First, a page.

Conditions often associated with blackhull disease are:
Verticillium and Fusarium diseases are caused by soil-borne fungi that enter plants through the roots. They cause problems to the plant by growing in the water-conducting xylem tissue, causing it to become plugged. Verticillium wilt is a major problem in cotton and has been found in potatoes; Fusarium more commonly appears in vegetable crops. Once a field has become infected with either Fusarium or Verticillium, the infectious spores remain present for years. Crop rotation practices do little to reduce the number of infective spores. Consequently, infected fields may not be useful for peanut production in future years. There are no available fungicides that adequately treat infected plants for either of these diseases, or reduce the number of spores present in soil.
Symptoms for both diseases include stunting and yellow leaves that wither and drop early, or wilting lateral growth. Characteristically, the central main stem often remains healthy in appearance. If wilting plants appear randomly scattered throughout the field, suspect Verticillium or Fusarium wilts. Dark brown discoloration in the woody portion of the stem and the upper root portion of the plant helps to confirm the diagnosis of these wilts. Loss can be kept at a minimum if the disease or cultivation history of a field is known, and peanuts are not planted following cotton or vegetable plants including potatoes in crop rotation.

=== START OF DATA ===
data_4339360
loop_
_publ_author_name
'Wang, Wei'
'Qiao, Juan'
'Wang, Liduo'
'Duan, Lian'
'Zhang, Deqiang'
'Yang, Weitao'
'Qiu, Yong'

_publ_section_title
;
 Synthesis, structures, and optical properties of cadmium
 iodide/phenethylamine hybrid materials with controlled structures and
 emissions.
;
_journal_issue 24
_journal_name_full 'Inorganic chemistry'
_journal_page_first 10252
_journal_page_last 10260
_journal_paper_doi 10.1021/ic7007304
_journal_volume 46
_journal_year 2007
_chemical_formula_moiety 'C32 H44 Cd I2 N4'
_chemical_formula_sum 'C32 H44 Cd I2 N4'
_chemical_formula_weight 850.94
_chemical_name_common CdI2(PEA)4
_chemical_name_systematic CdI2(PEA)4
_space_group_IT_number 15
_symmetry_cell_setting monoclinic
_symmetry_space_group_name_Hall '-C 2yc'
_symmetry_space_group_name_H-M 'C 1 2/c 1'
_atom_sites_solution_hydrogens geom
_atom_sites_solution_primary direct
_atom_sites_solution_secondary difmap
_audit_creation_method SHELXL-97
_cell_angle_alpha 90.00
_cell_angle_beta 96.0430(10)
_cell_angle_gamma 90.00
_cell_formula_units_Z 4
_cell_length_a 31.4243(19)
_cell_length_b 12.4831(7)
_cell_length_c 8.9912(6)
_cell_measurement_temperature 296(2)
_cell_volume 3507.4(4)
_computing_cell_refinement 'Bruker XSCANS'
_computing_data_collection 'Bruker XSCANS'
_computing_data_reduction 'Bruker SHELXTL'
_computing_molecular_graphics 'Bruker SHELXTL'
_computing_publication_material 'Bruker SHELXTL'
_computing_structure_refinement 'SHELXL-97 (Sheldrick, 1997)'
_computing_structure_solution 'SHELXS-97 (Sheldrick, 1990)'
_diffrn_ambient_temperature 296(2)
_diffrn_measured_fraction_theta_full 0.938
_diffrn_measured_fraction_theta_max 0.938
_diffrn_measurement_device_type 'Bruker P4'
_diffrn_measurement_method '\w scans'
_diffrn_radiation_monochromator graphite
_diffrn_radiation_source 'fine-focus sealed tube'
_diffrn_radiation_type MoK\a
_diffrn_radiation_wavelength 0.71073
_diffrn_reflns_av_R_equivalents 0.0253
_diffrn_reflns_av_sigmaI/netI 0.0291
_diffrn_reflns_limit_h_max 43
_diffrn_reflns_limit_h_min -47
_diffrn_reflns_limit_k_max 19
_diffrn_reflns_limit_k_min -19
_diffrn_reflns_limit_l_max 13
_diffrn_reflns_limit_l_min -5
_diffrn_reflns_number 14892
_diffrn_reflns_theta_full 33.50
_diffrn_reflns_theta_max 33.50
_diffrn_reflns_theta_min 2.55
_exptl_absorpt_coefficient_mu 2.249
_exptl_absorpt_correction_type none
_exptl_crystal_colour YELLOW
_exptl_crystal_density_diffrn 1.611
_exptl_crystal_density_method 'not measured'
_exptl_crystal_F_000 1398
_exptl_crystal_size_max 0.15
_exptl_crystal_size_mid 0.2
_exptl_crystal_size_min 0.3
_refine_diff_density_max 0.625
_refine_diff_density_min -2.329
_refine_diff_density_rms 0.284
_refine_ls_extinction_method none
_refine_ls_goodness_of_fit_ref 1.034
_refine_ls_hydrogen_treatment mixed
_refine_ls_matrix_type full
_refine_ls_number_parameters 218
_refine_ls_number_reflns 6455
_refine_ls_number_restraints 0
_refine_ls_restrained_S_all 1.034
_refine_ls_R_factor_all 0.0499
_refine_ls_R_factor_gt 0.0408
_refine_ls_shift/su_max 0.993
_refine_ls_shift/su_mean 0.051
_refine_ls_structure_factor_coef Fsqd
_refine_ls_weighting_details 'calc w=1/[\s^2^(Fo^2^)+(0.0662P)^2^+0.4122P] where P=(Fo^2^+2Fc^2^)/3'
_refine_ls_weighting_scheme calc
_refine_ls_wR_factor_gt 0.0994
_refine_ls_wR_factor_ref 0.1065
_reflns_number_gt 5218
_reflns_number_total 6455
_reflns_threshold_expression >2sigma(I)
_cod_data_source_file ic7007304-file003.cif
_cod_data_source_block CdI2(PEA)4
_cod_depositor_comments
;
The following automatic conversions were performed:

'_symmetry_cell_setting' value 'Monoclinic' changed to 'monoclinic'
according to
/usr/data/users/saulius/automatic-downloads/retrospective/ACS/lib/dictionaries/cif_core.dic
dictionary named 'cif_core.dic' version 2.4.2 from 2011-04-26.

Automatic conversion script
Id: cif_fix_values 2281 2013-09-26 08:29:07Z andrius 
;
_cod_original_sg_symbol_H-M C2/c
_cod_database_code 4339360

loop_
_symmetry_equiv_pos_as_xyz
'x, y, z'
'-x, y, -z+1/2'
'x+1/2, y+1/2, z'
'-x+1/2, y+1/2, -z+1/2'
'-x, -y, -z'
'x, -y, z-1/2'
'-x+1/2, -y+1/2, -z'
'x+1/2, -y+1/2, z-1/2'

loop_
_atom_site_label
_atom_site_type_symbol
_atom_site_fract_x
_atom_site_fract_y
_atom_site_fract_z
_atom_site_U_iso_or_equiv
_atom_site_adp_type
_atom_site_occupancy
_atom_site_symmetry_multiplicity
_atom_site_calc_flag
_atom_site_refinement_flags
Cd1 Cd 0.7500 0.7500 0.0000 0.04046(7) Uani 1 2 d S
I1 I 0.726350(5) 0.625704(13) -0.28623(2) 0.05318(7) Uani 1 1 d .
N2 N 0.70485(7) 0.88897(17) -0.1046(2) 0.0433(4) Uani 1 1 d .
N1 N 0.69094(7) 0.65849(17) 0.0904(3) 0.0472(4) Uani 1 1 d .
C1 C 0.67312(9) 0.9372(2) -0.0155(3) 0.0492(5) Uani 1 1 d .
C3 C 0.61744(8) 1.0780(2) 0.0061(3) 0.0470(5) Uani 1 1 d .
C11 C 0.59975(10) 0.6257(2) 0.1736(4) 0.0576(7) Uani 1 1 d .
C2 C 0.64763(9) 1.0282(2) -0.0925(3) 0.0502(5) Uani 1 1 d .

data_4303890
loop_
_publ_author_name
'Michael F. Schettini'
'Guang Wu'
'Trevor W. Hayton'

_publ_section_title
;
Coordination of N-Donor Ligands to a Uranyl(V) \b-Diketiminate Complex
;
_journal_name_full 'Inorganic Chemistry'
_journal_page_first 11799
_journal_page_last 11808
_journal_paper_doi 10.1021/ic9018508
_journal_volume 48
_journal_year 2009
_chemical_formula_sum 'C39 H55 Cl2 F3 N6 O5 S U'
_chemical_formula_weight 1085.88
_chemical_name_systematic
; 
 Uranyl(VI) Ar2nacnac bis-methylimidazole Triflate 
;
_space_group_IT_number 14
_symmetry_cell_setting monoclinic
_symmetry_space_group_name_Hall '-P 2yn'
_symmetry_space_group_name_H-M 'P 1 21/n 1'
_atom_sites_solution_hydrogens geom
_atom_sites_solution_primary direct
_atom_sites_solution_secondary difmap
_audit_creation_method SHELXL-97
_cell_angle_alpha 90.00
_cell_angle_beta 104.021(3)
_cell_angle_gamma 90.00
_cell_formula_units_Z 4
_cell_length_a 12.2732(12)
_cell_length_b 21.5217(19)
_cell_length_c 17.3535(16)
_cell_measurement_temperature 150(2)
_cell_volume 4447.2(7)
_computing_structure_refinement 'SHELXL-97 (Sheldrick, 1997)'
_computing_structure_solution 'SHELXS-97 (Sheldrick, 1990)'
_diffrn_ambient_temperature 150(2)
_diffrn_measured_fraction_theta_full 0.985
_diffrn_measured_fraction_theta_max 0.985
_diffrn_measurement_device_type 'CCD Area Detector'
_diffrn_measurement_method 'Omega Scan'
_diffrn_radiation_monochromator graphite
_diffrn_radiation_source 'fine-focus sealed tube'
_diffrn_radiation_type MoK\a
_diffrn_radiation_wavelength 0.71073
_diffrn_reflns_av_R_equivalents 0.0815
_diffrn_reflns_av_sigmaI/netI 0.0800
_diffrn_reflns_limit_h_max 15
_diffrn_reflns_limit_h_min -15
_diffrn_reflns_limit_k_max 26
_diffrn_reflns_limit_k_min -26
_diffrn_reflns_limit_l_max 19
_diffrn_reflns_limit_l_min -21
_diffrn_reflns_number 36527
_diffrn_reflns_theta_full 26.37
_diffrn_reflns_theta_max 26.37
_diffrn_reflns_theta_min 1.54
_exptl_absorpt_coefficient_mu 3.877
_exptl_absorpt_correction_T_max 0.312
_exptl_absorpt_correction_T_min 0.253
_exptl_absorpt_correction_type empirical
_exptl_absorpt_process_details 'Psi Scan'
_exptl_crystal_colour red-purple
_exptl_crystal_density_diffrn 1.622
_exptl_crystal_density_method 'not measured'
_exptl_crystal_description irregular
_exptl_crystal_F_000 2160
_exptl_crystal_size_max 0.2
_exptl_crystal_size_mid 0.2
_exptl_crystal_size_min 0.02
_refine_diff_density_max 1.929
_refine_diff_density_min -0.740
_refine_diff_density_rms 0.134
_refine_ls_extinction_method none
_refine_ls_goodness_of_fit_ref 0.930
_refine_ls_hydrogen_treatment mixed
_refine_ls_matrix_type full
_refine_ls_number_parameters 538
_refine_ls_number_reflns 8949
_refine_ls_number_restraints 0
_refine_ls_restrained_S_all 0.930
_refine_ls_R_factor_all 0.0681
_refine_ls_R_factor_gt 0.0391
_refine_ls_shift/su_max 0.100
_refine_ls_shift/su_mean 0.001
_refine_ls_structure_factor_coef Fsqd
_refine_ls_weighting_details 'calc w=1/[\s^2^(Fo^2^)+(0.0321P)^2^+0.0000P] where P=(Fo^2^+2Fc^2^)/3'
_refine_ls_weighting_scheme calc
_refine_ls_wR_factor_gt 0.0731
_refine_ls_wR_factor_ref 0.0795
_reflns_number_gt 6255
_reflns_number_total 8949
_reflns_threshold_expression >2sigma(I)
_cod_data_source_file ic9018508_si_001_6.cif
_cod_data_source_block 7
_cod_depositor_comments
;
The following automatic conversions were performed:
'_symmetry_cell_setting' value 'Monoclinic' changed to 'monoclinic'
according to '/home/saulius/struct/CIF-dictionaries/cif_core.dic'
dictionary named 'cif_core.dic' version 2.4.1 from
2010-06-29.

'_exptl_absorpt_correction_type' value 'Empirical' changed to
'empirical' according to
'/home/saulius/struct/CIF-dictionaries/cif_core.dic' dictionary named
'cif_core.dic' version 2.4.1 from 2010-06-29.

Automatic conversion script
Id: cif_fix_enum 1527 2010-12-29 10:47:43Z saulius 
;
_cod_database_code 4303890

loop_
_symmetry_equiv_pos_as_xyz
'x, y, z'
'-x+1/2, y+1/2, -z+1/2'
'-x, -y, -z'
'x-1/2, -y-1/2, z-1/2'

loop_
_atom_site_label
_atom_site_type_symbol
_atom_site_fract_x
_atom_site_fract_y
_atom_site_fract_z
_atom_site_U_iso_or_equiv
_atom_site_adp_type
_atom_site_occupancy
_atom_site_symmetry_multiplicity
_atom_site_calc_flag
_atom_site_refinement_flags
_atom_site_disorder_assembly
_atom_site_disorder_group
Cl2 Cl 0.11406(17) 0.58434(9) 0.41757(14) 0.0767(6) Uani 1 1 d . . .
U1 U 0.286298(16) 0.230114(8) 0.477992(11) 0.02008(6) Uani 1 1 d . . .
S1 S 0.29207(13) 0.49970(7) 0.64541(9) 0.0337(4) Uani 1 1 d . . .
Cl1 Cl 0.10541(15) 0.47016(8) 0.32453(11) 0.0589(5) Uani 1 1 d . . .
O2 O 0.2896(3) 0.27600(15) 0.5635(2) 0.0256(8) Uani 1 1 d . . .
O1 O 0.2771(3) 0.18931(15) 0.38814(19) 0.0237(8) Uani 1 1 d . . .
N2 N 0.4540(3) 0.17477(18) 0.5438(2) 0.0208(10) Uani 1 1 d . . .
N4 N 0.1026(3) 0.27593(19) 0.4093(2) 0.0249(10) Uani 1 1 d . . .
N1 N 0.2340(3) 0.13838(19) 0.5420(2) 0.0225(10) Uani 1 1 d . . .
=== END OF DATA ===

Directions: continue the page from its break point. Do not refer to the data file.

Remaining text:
Chlorosis is the lack of chlorophyll in plants. The entire leaf may be white, or the veins may be green, while the areas between the veins may be white or light green. Severe chlorosis causes stunting. Chlorosis can be caused by a lack of available iron from soils. Uptake of adequate balanced nutrients during periods of rapid growth after rainfall or heavy irrigation, causes temporary chlorotic conditions not to be confused with unavailability of soil iron. Foliar-applied iron chelates or sulfates will correct iron chlorosis. Follow label directions.
Rainfall or irrigation followed by high humidity during the growing season can contribute to Cercospora leaf spot (Cercospora sp.) and web blotch (Phoma spp.). These fungi are present to some extent in most locations from year to year, but are most troublesome during wet, humid years. Cercospora causes brown-to-black, circular-to-irregular spots on the leaflets, petioles, and stems. The spots are frequently surrounded by a yellow halo. Web blotch causes brown areas on leaves that have distinct webbing or netting patterns.
Leaf diseases can be controlled by applying fungicides when excessive moisture and humidity occur during the growing season. Fungicide applications should begin before leaf spots become established. Most products do not claim to eradicate existing infections, but rather work to prevent infection. In order to prevent or delay the development of resistance by the organisms, two or more types of fungicide should be applied. However, take care not to alternate applications of two different fungicide types. Doing so may prevent buildup of protective residues from either fungicide type and leave plants unprotected. Pre-mixed formulations of fungicides that work together are sold specifically for this purpose.